"...the phenomenon of women in leadership roles, such as executives in the corporate world and female political election candidates, being likelier than men to achieve leadership roles during periods of crisis or downturn, when the chance of failure is highest."

The dilemma is why women do not perceive invisible risky barriers and what factors contribute to their failing from leadership ranks.

Reasons for falling off the Glass Cliff

To quote British Comedian Sandi Toksvig: "It's a case of men going, Wow, it can't get any worse, quick, let's put a woman in charge!"

Numerous factors have been specified to explain the glass cliff

These and multiple other such factors create situations when failure for women in leadership situations is high.

The pervasiveness of the Glass Cliff Phenomenon

Although the glass cliff phenomenon is popularly associated with business enterprises, it is equally widespread in public and private organizations, as documented by multiple research findings.

Numerous highly qualified contemporary CEOs have suffered this phenomenon. To mention, JCPenney's CEO Jill Soltau was out just after two years on the job (JC Penney). In addition, Marissa Mayer, as CEO of Yahoo (Forbes 2012), and Carly Fiorina, as CEO of Hewlett Packard (Women Leaders), are also known to be the victims of the glass cliff.

How to Prevent the Glass cliff

Can women prevent the glass cliff perceptions and prove that they are capable of leadership positions? The League of Women in Government provided helpful hints in their article titled, "By knowing that the glass cliff exists, we can not only avoid falling off it, but climb over it." These are:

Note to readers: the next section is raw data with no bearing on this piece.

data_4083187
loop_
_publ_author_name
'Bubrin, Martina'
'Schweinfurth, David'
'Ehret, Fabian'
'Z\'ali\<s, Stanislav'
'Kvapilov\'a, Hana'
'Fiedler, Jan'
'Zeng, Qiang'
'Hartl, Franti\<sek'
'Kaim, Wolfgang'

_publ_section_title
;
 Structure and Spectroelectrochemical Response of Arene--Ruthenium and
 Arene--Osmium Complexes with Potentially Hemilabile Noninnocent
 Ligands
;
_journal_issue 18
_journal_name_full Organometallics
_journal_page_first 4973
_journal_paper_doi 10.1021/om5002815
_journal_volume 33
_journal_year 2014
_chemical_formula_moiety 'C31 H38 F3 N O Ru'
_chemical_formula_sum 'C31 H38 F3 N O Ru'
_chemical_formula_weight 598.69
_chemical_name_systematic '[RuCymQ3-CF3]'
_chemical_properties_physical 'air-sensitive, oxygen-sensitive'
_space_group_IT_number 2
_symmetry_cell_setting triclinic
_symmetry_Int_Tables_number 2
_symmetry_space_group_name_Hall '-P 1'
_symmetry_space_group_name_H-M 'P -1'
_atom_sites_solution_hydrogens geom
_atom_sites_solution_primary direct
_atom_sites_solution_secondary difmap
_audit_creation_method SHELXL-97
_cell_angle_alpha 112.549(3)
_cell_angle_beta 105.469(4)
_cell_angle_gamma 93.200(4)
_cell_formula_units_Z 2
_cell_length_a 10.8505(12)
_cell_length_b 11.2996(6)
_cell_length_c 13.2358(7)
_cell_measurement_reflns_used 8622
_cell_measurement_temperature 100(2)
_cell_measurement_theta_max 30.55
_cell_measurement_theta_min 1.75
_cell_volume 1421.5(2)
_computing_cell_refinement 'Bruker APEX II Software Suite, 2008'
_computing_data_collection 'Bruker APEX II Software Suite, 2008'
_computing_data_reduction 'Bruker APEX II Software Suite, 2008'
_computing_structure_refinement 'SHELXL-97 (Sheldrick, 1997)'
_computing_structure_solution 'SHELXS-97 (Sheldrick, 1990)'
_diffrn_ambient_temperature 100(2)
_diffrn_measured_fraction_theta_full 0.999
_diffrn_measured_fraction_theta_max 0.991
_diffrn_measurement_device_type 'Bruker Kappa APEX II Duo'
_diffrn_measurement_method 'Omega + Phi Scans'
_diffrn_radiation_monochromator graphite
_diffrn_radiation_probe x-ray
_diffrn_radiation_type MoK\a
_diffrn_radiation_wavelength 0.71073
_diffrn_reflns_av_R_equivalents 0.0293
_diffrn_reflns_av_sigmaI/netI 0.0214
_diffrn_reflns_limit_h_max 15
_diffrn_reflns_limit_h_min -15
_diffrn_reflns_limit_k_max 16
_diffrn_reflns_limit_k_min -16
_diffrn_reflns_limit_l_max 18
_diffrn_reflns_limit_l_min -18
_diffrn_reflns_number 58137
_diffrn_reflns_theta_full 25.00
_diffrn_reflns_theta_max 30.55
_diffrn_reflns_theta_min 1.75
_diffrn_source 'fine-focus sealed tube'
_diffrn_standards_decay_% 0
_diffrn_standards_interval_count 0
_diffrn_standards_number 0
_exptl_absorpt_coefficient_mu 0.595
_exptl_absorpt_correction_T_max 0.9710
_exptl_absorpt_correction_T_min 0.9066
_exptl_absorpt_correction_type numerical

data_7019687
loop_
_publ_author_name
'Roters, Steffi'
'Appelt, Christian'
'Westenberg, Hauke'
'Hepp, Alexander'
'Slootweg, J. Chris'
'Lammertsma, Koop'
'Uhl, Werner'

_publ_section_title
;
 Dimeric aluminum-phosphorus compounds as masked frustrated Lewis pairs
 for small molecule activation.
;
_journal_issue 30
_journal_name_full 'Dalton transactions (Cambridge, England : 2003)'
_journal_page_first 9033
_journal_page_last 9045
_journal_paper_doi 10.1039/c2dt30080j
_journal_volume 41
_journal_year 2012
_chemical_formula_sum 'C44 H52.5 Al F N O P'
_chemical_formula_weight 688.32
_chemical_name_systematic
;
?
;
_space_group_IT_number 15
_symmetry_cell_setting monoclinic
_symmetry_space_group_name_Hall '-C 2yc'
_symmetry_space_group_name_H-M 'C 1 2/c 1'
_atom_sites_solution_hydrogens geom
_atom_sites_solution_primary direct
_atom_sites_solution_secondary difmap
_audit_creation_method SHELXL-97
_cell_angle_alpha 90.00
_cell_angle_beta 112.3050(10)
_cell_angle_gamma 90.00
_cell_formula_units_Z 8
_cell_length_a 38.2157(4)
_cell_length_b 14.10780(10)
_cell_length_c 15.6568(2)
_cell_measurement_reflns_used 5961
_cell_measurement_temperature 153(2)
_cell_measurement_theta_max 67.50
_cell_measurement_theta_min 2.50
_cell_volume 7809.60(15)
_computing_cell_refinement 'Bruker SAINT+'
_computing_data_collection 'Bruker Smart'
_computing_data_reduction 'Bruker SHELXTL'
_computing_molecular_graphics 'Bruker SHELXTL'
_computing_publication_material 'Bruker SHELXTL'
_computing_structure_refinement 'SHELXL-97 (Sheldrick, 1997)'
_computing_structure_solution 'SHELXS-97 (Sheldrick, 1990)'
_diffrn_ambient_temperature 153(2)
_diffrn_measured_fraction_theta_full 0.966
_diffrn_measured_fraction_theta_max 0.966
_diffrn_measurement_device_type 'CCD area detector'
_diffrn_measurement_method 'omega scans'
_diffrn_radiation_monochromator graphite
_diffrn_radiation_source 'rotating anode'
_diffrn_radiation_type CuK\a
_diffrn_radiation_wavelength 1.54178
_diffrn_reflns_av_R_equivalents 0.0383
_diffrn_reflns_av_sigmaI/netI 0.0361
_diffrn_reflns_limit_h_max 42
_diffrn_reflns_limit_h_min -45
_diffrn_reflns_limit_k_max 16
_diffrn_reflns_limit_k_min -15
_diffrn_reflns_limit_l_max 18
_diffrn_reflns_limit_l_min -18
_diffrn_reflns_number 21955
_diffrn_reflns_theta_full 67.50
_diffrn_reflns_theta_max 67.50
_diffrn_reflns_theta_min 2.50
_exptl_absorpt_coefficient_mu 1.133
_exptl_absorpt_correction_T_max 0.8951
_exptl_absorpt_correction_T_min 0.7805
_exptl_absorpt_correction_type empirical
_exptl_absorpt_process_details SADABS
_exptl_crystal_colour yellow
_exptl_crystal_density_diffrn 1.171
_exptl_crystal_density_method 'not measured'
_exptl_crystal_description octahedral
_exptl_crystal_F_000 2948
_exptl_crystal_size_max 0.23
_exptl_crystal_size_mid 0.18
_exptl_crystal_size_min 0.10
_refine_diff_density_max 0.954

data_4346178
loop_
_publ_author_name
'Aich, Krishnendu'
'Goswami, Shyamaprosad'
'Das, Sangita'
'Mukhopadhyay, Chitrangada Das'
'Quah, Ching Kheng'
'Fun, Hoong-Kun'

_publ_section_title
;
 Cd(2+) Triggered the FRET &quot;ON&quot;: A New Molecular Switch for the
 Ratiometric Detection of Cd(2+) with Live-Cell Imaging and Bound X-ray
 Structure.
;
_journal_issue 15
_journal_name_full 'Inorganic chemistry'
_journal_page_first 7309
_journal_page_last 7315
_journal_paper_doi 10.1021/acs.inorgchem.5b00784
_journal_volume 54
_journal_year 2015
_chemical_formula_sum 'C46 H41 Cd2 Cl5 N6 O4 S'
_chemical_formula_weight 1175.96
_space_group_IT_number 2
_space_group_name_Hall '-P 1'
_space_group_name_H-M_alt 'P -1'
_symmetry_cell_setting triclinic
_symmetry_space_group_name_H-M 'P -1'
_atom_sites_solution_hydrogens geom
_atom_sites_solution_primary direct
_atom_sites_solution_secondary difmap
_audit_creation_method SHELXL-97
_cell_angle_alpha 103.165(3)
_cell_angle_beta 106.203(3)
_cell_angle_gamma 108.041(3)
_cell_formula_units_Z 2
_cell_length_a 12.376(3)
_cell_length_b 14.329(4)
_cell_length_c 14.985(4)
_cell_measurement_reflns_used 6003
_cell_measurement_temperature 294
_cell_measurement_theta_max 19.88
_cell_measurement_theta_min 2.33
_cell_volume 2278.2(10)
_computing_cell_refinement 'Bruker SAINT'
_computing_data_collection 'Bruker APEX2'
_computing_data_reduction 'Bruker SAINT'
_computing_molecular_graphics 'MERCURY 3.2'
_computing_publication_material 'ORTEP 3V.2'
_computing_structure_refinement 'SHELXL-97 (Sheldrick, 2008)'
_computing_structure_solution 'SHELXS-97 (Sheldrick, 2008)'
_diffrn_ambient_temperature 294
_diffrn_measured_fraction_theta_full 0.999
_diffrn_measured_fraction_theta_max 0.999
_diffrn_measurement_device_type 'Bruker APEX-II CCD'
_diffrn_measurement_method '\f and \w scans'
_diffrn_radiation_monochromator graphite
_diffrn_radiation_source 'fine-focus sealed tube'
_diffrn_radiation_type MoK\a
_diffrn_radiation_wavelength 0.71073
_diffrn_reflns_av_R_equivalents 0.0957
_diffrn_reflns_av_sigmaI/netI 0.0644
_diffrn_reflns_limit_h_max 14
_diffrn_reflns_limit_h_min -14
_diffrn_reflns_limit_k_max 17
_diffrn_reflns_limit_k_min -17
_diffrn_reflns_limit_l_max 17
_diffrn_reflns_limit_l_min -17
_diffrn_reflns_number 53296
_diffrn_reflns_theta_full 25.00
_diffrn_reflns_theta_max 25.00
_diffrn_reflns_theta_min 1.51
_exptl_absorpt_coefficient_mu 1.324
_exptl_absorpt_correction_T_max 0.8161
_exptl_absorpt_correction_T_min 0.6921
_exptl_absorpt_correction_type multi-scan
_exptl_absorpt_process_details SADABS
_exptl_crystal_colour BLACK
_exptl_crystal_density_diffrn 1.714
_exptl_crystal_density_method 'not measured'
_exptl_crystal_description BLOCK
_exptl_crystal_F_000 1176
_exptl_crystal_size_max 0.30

1. Don't be Afraid to Say No

  2. Women should be cautious in taking positions that seem too good but not aligned with their skills, knowledge, and expertise. According to Amanda Marcovitch, the article's writer, "saying no can be the ultimate form of self-respect." Women need to guard themselves against opportunities that may seem super, but may soon turn impossible to accomplish. Instead, women need to follow examples of famous female executives, such as Facebook COO Sheryl Sandberg and YouTube CEO Susan Wojcicki, who refused the offer to be Uber's CEO in 2017.

  3. Define Success Before You Take the Job

  4. Know what success means to you. Familiarize with the company's expectations and demands. Conduct thorough research of the company's vision, goals, and objectives before accepting a position. Take the job on your terms and negotiate to clear the confusion.

  5. Leave Your Ivory Tower

  6. Enhance linkages, collaborations, and a network of colleagues for constructive feedback and suggestions for improving the company and strengthening one's position in the company. Develop connections with the mentors, former administrators, and employees of the organization. Good working relationships with the senior and current junior employees are vital as they are responsible for implementing policies and procedures.

For women, the invisible barriers and falling from the mighty ranks of leadership are still a reality. They may pass through the glass ceiling cracks, but only to fall from the invisible cliff. But, like the glass ceiling, the glass cliff is an issue that can be solved when women become aware of its existence. Then, working with the support structure, policy formulators, and decision-makers, women can navigate the path to progress and sustain leadership positions.